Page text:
An Ultralight Candle Lantern: The Glo Toob

For most Ul backpackers, heavy, bulky candle lanterns are out. But it's always convenient to have ambient light inside your tent or around your campsite. Here's a great alternative that is compact and super light.

The Glo-Toob comes in different colors and is practically indestructible. It's LED lights and array of settings give you a lot of versatility and ample battery life. The high and low settings are perfect for lighting up the inside of your tent while the various blinking settings can be used as "beacons" for finding your way back to the tent after a late-night bathroom run. I'm going to add this to my list of regular gear that I carry since the convenience factor far outweighs the weight. Did I intend that pun? Anyway, here are the specs:
Weight: 1.1 oz.
Battery Life: 30 hrs. useable light
Operating Temperature: 14 degrees to 176 degress F
Waterproof Depth: A mere 11,500 ft.
Battery Type: 24A 12 Volt
Remember, if you get yours from, you'll get a 10% discount if you enter the promo code "GEARTALK"
An Ultralight Candle Lantern: The Glo Toob An Ultralight Candle Lantern:  The Glo Toob Reviewed by Jason Klass on August 18, 2009 Rating: 5


Michael Roberts said...

While it's great that the battery is small and all that, it just seems like the one time you need that non-standard size to replace a dying battery, you'll be in the General Store in Cornpone Co. and all they'll have are AA or AAAs

Martin Rye said...

Battery's aside it is a good little light and I want one.

steve said...

What is the pattern of light/shadows like from this thing? I've got a couple of other LED "lanterns" that have a vivid pattern of light & shadow that make then almost useless for reading. Since it's truly cylindrical is the light pretty even? Does it only come out the sides or out the bottom too?

Jason Klass said...

Hi Steve,
Yes, I'd say it's pretty even. The light does not come out of the bottom. Only the sides.

Duane Rapp said...
This comment has been removed by the author.
Duane Rapp said...

I believe this company also makes IR versions for the military. Several different color versions

I bought a red version for bicycle riding at dark, but it was not intense enough.

Pretty indestructable though. I believe divers also use them as marker lights because of their very high depth range.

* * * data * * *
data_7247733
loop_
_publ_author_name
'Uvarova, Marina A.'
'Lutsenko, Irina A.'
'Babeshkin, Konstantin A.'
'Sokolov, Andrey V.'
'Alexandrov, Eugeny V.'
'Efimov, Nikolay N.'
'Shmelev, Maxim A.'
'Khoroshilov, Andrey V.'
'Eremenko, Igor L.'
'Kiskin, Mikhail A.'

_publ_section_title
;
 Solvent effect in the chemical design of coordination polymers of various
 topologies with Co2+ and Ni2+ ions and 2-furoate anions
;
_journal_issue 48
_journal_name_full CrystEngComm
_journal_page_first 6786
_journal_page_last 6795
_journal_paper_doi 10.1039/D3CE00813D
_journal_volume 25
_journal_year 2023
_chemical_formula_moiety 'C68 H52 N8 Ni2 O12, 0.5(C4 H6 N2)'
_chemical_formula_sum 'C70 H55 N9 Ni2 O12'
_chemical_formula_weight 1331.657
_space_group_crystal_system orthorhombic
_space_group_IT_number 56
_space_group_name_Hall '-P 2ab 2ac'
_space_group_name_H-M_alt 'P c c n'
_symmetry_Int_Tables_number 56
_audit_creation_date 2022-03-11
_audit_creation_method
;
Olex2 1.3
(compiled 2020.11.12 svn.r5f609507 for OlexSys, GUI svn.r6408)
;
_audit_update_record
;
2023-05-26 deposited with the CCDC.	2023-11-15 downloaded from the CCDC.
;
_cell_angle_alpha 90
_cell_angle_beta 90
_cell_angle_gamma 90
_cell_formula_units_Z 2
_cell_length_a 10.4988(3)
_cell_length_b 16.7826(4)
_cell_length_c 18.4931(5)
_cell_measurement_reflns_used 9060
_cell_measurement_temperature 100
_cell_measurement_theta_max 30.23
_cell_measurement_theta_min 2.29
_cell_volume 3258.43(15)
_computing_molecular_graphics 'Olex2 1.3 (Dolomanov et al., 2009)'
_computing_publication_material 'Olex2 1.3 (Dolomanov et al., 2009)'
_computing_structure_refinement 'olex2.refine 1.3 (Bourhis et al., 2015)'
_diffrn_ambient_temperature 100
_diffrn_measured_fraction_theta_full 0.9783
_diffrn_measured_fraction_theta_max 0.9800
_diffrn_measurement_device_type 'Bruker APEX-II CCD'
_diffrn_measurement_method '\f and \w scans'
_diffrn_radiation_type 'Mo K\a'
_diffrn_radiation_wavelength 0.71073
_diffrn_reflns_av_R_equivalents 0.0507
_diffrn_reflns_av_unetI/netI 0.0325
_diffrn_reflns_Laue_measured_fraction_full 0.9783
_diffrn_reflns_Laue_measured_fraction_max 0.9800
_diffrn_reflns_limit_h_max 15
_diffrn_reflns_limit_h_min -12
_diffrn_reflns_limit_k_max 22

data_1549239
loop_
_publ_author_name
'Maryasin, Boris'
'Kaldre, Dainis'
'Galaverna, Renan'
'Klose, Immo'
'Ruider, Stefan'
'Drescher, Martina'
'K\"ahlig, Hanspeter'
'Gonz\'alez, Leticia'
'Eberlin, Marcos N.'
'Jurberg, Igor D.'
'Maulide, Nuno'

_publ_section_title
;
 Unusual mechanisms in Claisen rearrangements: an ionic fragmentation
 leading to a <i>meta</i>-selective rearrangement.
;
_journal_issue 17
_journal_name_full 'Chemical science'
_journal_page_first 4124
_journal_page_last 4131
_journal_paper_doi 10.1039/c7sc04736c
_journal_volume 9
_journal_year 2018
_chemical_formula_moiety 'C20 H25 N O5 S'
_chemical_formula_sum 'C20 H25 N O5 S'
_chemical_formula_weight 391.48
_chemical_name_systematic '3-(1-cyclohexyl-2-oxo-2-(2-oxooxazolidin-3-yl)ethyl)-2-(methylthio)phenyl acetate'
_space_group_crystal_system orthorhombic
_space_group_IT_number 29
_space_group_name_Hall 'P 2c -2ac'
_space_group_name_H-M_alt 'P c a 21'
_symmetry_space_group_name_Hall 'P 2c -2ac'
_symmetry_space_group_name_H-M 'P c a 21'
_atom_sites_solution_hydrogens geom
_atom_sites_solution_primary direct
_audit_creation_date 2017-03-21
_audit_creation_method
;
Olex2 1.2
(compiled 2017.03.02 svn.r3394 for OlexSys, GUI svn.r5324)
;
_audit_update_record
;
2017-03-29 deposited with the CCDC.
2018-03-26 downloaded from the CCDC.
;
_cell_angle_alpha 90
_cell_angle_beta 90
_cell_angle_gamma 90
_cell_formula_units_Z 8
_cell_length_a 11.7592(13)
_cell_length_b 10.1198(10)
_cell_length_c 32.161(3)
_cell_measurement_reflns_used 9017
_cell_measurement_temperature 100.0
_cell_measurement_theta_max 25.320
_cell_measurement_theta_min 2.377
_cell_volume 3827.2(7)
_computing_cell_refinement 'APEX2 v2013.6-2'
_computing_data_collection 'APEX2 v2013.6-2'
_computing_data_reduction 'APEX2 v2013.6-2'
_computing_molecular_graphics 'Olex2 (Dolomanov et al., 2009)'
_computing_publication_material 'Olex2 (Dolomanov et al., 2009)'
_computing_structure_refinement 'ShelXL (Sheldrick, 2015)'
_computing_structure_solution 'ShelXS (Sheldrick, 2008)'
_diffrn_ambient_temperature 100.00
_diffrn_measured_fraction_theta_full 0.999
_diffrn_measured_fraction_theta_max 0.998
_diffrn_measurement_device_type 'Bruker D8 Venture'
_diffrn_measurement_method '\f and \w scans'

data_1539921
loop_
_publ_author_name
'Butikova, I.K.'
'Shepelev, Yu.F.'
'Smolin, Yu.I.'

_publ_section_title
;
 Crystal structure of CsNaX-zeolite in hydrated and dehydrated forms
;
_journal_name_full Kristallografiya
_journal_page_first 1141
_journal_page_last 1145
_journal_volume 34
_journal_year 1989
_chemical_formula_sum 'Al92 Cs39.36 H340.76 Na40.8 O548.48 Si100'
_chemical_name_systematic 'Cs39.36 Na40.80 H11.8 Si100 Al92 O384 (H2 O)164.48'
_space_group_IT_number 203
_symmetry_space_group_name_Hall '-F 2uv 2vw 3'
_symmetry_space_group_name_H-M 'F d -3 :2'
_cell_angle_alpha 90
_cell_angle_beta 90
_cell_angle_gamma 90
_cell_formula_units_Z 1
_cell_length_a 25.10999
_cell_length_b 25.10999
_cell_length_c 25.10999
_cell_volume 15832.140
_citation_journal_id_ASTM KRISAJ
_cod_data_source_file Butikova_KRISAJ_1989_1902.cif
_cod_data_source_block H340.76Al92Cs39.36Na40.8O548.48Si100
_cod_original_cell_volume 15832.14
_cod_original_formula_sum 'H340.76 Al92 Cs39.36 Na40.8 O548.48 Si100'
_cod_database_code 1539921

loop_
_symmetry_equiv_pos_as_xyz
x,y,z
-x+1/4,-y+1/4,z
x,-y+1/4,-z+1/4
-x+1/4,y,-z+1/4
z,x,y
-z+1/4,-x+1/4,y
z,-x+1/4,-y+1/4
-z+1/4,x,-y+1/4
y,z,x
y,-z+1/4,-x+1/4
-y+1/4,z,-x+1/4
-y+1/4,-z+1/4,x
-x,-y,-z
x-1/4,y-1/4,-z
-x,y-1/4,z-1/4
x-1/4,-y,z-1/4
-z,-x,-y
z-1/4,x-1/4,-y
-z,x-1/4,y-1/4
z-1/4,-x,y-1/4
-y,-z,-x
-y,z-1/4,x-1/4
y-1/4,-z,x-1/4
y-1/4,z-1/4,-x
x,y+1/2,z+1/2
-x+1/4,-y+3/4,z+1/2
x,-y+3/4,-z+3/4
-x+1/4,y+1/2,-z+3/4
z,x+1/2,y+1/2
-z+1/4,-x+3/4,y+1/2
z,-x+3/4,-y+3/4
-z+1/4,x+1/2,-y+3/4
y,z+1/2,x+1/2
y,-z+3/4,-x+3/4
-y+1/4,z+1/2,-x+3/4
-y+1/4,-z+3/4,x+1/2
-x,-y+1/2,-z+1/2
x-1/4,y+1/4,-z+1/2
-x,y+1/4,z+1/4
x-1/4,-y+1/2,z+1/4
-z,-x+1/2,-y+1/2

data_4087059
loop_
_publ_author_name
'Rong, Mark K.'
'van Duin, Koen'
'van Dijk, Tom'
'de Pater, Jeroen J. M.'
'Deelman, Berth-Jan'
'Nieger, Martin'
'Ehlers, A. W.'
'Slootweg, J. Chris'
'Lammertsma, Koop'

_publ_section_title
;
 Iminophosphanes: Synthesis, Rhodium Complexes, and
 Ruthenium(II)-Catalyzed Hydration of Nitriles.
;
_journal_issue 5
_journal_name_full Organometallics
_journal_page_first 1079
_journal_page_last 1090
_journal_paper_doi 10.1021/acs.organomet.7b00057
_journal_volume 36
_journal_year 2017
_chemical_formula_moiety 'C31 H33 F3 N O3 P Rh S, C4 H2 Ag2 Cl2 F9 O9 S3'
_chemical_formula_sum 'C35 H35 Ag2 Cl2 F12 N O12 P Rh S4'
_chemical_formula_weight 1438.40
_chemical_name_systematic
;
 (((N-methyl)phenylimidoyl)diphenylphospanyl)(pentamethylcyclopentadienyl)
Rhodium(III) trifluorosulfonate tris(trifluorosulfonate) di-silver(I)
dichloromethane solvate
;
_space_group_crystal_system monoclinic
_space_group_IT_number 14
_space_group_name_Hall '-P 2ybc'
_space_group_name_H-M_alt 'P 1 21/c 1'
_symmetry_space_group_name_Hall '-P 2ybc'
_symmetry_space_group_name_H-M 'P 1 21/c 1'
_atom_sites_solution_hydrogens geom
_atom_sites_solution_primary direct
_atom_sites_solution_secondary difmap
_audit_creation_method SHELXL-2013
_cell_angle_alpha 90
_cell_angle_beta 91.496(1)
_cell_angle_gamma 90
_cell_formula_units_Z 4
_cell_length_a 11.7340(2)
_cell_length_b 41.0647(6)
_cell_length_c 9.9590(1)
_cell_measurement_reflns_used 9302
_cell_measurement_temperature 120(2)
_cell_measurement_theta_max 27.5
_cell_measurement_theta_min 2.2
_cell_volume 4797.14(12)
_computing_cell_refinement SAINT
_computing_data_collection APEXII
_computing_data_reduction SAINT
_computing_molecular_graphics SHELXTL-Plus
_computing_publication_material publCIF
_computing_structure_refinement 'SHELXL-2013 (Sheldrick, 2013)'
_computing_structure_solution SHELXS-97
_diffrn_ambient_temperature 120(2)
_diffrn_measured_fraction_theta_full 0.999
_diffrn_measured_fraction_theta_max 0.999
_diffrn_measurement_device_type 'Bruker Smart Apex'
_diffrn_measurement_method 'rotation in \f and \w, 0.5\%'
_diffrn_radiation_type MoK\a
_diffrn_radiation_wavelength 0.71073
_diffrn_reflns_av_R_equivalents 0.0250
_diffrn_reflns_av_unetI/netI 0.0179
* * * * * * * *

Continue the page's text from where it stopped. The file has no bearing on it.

Anonymous said...

I love these things Jason. You mentioned them in a previous post. I did a little research and bought 2 of them. One white light and one blue. I hunt the blue one on the latrine at Boy Scout Camp and ran it all night for 6 nights. I have used it since and still haven't replaced the battery. I hang the white one on the ridge line of my hammock for nighttime use. I have had them since your first post and I still have not changed the battery in either one.

Anonymous said...

Sorry. That was "hung" the blue one in that previous post.

Jason Klass said...

Hi Rich,
Thanks for the feedback! I'm curious, why blue? Also, on which setting was it left for 6 nights? The low, constant setting?

inactive blogger said...

According to my friend who is in the US Military...that "unkown setting" is held over from the military IR/NVG version of the Glow Toob. It denotes a landing zone, or LZ.

Unknown said...

I've had one for about 5 years and honestly -- I don't think I've ever taken it backpacking with me. I suppose if the battery life was good it might be okay. I just find that for anything I do at night -- even reading in my tent -- a directional light is better. I suppose you could rig it to a clip on your head, but why? Two Photon Freedom's with clip way less than this.

It's nice to see that the price has dropped over the years, but honestly, this is a $35 toddler toy now. Just not bright or directional enough for me.

Unknown said...

Revolution in the world of electronics. Great innovation.

Cash Online Get Easy cash at your door step

Unknown said...

This LED based gadget is very useful at the time of journey.

Cash Online Get Easy cash at your door step

Anonymous said...

Blue was and experiment and it did work great. This was Scout Camp for Webelos (4th & 5th graders). Many their first time away from home with no parent. Finding the latrine at night is tough if you walk out in pitch black and you are 9 or 10 even with your headlamp which they all had. Historically I hung a kerosene lantern or a candle lantern so the boys just had enough light to point in the right direction. From what I read the blue was a nice way to mark the landmark but not light up our camp. This proved out. Just a very simple night light with no smut or wax to clean up.

I actually had it set to full on setting so that is why it was really impressive.

Recent Comments

Random Posts